The 90 MHz spectrum (*) is shown on top, the 600 MHz equivalent at the bottom. Both spectra were recorded in D2O. The 600 MHz spectrum shows the quality of solvent suppression and, of course, the expected dramatic increase in signal dispersion. While the past is often referred to as the "good old days", this does certainly not apply to NMR! Other than H1g, nothing is really directly accessible for analysis at 90 MHz. Even H3f and H4f are so close at 90 MHz that they partly overlap and form a higher order spin system. Please note that only some key resonances are labeled here. A 600 MHz 2D spectrum provides, not surprisingly, a complete assignment of all protons.


Interesting is the H1f proton pair. Even at 600 MHz the chemical shift of the two protons is so similar that a very tight AB system is observed.

At first sight it looks like a singlet (which would entail that, through fast rotation, the two protons cannot be distinguished on the NMR time scale). However, the two small transition lines symmetrically located on both side of  the intense center line clearly show that this is an AB (these are neither spinning side bands nor 13C satellites!).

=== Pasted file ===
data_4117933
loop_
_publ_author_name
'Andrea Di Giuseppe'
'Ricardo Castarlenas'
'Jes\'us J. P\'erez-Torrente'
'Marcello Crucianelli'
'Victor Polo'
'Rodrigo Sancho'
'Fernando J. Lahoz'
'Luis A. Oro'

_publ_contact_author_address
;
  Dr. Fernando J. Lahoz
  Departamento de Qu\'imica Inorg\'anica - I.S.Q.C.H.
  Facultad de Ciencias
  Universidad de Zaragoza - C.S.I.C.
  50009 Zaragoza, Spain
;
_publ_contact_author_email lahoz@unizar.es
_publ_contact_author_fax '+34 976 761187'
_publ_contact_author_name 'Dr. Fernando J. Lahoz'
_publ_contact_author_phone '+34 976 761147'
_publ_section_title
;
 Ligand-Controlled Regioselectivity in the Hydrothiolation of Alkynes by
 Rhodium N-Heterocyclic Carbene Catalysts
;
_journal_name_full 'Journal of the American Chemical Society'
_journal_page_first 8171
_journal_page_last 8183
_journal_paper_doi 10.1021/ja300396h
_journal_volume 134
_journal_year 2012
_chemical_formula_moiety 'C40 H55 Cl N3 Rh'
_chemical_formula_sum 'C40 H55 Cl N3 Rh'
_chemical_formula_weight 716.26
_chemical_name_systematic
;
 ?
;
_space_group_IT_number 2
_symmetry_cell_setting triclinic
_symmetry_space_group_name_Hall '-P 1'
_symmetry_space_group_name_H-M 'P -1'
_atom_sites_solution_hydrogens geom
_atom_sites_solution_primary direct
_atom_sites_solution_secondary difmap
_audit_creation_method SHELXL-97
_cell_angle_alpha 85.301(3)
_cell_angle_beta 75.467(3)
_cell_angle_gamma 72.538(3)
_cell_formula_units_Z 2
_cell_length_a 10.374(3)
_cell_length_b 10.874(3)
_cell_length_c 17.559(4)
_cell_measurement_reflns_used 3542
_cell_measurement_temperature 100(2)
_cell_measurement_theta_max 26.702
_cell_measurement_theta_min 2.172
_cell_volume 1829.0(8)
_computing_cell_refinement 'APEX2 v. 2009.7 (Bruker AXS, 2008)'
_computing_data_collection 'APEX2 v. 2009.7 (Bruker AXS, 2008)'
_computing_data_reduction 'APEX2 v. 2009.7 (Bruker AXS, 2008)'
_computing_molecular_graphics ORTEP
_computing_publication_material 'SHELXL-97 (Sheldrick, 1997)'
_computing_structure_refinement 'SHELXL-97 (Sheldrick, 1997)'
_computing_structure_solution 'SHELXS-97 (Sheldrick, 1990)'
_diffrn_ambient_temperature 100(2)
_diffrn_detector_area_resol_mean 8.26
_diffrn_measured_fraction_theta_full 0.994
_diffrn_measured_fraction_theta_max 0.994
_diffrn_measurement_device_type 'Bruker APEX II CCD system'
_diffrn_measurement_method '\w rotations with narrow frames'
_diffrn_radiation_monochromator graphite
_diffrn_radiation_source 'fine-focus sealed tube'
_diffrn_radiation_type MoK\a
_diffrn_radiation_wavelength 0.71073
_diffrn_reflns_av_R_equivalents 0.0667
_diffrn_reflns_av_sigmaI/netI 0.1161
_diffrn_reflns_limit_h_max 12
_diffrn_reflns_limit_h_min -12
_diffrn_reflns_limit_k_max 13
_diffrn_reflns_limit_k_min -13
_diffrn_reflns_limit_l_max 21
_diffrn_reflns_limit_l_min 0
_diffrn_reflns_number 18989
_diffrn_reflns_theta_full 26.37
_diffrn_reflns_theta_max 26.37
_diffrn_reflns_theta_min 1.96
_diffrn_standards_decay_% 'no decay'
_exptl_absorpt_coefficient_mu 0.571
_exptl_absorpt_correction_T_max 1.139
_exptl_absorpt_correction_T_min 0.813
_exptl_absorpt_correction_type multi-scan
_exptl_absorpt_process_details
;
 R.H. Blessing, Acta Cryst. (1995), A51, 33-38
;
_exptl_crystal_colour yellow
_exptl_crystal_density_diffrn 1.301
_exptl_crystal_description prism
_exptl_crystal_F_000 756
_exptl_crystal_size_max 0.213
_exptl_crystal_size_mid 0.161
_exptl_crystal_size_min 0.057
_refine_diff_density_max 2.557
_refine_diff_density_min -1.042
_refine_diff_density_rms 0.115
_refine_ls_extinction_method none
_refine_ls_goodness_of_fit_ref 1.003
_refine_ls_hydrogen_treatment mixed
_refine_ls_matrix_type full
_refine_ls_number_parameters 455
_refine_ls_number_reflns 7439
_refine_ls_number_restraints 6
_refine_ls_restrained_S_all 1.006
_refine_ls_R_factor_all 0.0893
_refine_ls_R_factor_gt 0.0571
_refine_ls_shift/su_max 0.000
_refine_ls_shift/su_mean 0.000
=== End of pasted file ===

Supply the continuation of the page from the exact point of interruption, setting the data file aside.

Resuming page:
Through spin simulation the chemical shift difference was found to be only 0.005 ppm (3 Hz) with a geminal coupling constant of -12.5 Hz between the two protons. It is not all that often seen at such a strong field that the coupling constant between two protons is 4 times larger than their chemical shift difference. Truly higher order!

More information on higher order effects can be found in NMR News 2003-01.

A short summary about Professor Lemieux's work is provided here (courtesy of Professor David R. Bundle). The same picture as shown above but with a CPK model is also available in this summary.

For the technically and historically interested readers: 60, 80 and 90 MHz spectrometers were so-called continuous wave (CW) instruments. When sweeping through the spectrum a distinct "ringing" after an intense, narrow peak was observed if the homogeneity was good. This is missing in the 90 MHz picture but not because of homogeneity problems. This 90 MHz spectrometer was actually transformed to a Fourier Transform (FT) system and hence provides similar line characteristics (no "ringing") as modern FT systems. 

(*) We are grateful to Don White in the Department of Pharmacy for providing access to their 90 MHz FT spectrometer. It is a formidable challenge nowadays to find a field below 300 MHz and hence we are really glad we could obtain the spectrum from Pharmacy.